We all know Rule #1 of skiing powder is be first, but not always, Niseko nights can be better than the days in the fresh tracks department. Alister Buckingham, who does seasons up there as snow reporter for niseko.com with the tough job of producing video reports and images for their social networks, has the lowdown on why Niseko nights are often better than the days.

To find out for yourselves why Niseko is so good (day or night) hurry for the last best early bird deals which end at the end of July – like 15% off Alpine Apartments (3 bedroom from 8,350 yen per person per night) or Alpen Ridge (1 bedroom twin share from 14,800 yen per person per night) – these and more great Niseko specials are available from the original Japan specialists skijapan.com

Niseko nights are perfect for fresh tracks
Andreas Sjöbeck enjoys a lonely night at Niseko © Alister Buckingham / niseko.com

So why Niseko nights?
Imagine you’re in a powder paradise resort, you’re having a great night out with your pals, enjoying the culture, food and drinks and then suddenly you sleep in. You’ve missed first tracks and you haven’t even got your boots on yet!
If this sounds like a familiar story, well don’t worry because we’ve got the perfect solution.
Skiing at night is one of those magical things. All the early bird skiers have gone home, all the bunny-slopers have given up, and there’s absolutely no one around. There are no queues, and only a handful of people across the resort. Snow falling under giant floodlights creates a surreal atmosphere everyone should experience.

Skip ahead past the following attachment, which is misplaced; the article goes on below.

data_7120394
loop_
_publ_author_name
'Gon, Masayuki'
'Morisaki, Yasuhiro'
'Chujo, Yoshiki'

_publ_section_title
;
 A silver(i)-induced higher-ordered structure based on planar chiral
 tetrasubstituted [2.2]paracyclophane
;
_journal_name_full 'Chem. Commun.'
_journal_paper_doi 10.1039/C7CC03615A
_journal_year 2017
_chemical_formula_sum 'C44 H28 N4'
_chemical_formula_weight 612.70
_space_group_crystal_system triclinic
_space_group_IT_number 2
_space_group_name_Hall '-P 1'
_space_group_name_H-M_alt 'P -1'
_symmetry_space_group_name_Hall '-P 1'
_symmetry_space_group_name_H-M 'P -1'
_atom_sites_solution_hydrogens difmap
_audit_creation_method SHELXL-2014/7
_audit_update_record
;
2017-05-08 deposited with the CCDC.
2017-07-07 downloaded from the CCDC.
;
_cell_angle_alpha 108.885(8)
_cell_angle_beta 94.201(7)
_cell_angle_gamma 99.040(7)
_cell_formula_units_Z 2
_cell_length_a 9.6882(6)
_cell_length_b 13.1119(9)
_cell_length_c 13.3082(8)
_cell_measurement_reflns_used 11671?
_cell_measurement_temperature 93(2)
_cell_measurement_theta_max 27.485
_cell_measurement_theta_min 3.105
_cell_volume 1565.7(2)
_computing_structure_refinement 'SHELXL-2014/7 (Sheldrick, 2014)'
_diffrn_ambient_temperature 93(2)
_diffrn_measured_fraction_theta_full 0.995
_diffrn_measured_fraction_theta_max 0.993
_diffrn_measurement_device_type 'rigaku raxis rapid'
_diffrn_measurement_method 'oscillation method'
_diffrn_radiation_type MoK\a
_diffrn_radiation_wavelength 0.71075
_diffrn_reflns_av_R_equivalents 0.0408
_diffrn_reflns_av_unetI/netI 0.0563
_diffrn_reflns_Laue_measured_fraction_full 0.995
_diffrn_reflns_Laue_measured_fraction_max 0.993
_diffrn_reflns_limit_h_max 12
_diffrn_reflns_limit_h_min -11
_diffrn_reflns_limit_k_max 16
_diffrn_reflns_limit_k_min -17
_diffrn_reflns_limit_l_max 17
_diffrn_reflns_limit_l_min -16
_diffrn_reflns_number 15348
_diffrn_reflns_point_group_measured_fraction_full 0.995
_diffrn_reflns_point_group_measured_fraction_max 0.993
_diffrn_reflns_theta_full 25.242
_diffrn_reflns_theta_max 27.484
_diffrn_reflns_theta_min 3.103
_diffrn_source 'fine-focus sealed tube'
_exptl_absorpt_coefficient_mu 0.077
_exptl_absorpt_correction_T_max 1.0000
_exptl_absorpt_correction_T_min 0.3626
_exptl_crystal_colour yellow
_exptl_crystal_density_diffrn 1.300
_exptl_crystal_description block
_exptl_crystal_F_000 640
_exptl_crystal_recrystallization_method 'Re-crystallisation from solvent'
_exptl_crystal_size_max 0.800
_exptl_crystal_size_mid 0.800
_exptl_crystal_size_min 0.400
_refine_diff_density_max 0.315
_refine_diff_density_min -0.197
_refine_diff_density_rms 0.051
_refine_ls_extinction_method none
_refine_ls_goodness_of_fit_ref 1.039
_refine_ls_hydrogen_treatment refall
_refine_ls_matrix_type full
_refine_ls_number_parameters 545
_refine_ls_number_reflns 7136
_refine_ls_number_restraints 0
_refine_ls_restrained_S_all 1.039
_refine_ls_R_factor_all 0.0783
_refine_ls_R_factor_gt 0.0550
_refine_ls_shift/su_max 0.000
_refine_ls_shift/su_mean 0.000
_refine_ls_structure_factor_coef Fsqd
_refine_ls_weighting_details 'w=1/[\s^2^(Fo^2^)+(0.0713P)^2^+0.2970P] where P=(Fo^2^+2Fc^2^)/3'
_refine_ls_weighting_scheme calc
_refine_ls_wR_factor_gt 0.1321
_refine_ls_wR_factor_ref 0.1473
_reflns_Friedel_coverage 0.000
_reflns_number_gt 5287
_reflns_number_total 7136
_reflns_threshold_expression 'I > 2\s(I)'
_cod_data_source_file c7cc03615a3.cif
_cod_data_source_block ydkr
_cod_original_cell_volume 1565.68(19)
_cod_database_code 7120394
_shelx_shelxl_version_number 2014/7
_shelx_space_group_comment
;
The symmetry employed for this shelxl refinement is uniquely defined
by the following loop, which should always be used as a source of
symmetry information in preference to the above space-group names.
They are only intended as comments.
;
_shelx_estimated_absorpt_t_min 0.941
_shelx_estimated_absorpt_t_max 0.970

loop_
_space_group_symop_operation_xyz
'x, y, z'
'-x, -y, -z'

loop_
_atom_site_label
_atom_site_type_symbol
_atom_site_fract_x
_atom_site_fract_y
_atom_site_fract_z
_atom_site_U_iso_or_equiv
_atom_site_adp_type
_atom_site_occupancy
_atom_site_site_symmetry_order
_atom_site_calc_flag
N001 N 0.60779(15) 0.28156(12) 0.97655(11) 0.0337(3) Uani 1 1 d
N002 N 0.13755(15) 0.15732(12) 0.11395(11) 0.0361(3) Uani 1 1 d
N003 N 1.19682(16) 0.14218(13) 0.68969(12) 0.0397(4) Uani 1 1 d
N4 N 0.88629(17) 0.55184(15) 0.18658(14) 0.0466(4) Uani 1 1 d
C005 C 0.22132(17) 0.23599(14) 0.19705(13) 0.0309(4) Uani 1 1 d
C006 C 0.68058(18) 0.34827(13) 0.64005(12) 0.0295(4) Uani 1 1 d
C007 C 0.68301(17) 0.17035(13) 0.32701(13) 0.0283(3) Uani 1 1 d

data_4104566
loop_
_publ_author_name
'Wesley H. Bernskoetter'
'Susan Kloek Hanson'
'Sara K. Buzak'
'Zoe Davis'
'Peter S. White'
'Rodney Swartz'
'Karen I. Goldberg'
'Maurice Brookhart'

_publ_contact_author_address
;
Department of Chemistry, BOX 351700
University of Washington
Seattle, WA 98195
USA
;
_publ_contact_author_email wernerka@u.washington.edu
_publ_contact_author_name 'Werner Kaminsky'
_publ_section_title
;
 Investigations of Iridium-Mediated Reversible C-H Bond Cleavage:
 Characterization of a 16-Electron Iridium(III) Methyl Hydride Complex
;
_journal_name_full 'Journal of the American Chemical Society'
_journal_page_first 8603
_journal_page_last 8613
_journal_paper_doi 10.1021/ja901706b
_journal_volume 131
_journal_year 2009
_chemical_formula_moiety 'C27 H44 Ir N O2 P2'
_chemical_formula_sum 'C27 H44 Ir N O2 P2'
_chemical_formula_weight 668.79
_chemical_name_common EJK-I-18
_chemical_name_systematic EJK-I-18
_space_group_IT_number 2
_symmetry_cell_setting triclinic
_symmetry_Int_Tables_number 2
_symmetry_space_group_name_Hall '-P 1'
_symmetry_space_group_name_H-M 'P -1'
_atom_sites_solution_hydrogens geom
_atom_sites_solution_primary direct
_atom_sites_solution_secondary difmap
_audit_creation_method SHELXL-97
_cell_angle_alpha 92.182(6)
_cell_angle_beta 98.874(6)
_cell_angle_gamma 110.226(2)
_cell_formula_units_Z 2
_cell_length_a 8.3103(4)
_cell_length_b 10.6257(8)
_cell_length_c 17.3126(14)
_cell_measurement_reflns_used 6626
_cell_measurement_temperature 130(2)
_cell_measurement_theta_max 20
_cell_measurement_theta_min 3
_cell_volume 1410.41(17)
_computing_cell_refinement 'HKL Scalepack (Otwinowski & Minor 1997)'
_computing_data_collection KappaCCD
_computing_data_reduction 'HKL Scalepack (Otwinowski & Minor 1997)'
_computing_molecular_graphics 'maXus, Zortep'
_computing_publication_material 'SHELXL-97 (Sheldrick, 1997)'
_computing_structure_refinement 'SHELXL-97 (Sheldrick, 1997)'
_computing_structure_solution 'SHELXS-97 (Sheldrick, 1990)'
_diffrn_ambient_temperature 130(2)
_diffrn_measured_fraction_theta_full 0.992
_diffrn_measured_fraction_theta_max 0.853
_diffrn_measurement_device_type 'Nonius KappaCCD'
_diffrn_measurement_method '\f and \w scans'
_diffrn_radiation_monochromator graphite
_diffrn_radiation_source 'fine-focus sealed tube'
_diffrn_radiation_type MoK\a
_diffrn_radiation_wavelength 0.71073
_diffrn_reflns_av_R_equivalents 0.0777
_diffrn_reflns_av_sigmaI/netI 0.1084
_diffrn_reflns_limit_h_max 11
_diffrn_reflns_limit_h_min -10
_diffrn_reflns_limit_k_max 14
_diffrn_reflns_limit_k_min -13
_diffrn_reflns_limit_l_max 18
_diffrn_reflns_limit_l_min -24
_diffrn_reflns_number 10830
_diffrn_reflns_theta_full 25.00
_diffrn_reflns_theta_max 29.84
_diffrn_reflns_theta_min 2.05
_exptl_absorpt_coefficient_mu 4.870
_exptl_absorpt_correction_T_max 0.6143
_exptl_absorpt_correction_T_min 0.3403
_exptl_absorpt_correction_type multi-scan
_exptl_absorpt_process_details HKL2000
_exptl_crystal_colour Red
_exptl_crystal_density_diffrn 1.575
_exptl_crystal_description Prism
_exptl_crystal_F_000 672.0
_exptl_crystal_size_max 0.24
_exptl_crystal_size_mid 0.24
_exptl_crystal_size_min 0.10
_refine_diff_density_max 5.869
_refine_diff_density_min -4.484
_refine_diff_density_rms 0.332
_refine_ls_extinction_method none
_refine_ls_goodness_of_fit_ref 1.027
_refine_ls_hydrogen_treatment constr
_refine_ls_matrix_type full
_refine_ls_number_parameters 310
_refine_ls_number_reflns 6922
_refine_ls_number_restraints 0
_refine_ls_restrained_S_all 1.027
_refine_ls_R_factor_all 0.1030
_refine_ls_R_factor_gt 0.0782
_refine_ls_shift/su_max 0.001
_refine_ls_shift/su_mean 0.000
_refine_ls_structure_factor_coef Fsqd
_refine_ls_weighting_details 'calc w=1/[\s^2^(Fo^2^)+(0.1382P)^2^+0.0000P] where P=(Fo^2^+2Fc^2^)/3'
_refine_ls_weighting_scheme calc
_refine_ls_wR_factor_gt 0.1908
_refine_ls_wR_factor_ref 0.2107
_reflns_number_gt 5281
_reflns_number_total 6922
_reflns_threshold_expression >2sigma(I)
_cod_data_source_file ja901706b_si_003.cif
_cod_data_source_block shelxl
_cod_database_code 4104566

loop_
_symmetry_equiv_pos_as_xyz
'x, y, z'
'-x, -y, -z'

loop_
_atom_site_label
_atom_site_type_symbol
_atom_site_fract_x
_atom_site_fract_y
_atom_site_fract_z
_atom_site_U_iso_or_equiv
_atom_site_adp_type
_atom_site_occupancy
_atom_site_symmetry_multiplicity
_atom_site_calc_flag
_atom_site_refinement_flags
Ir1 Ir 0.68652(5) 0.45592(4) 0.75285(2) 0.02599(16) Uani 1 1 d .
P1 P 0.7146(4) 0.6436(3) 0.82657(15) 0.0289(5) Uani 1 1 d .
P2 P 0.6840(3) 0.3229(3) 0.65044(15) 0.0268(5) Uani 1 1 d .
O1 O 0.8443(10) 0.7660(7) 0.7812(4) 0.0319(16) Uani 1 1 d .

You might ask, “What about the fresh lines, they’re all gone!”
Well to that I just have one word, “Niseko”.
The now not-so-unknown resort gets an average of 14 metres of snow, and last season had around 17 metres; it just keeps falling! If you’re after that bottomless powder feeling, and you don’t want to join the rat-race each morning to get it, night skiing is easily the best option.
I can remember so many times riding through the forest and coming back to the same spot on the next run to find my tracks completely covered. Imagine fresh lines every run, with no people anywhere in sight.
Most people leave the slopes around 2 – 3pm, and it snows hard enough to completely reset the powder fields in just a few hours. That’s Niseko nights for you.

Niseko nights ski pillow line
For a good sleep you need a good pillow. Or pillow line! © Akister Buckingham /niseko.com

The best snow is in the trees for sure, so don’t forget your clear lens. NBS Uptown on the main street of Hirafu will be stocking the new Smith Optics IO magnetic goggle, so now there’s no excuse for not switching to your night time lens. The light is best when it’s snowing heavily; the floodlights diffuse through the falling snow, spreading it over a larger area, so visibility is almost never an issue.
You don’t even have to miss out on après ski; the gondola is warm, and there’s more than enough time for a Sapporo Classic on the way up.
There are so many special things about night skiing, but it’s just one of those things you have to experience.
Check out Alister’s Niseko.com snow reports on Facebook to get the best snow on the planet in your news feed every week.

For more on great options to get fresh lines day time at Niseko check our feature here.

For a great deal at Niseko (& most of the main Japan areas) go to www.skijapan.com

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Niseko nights are best when it snows heavily
The light is best when it’s snowing heavily!
© Alister Buckingham / niseko.com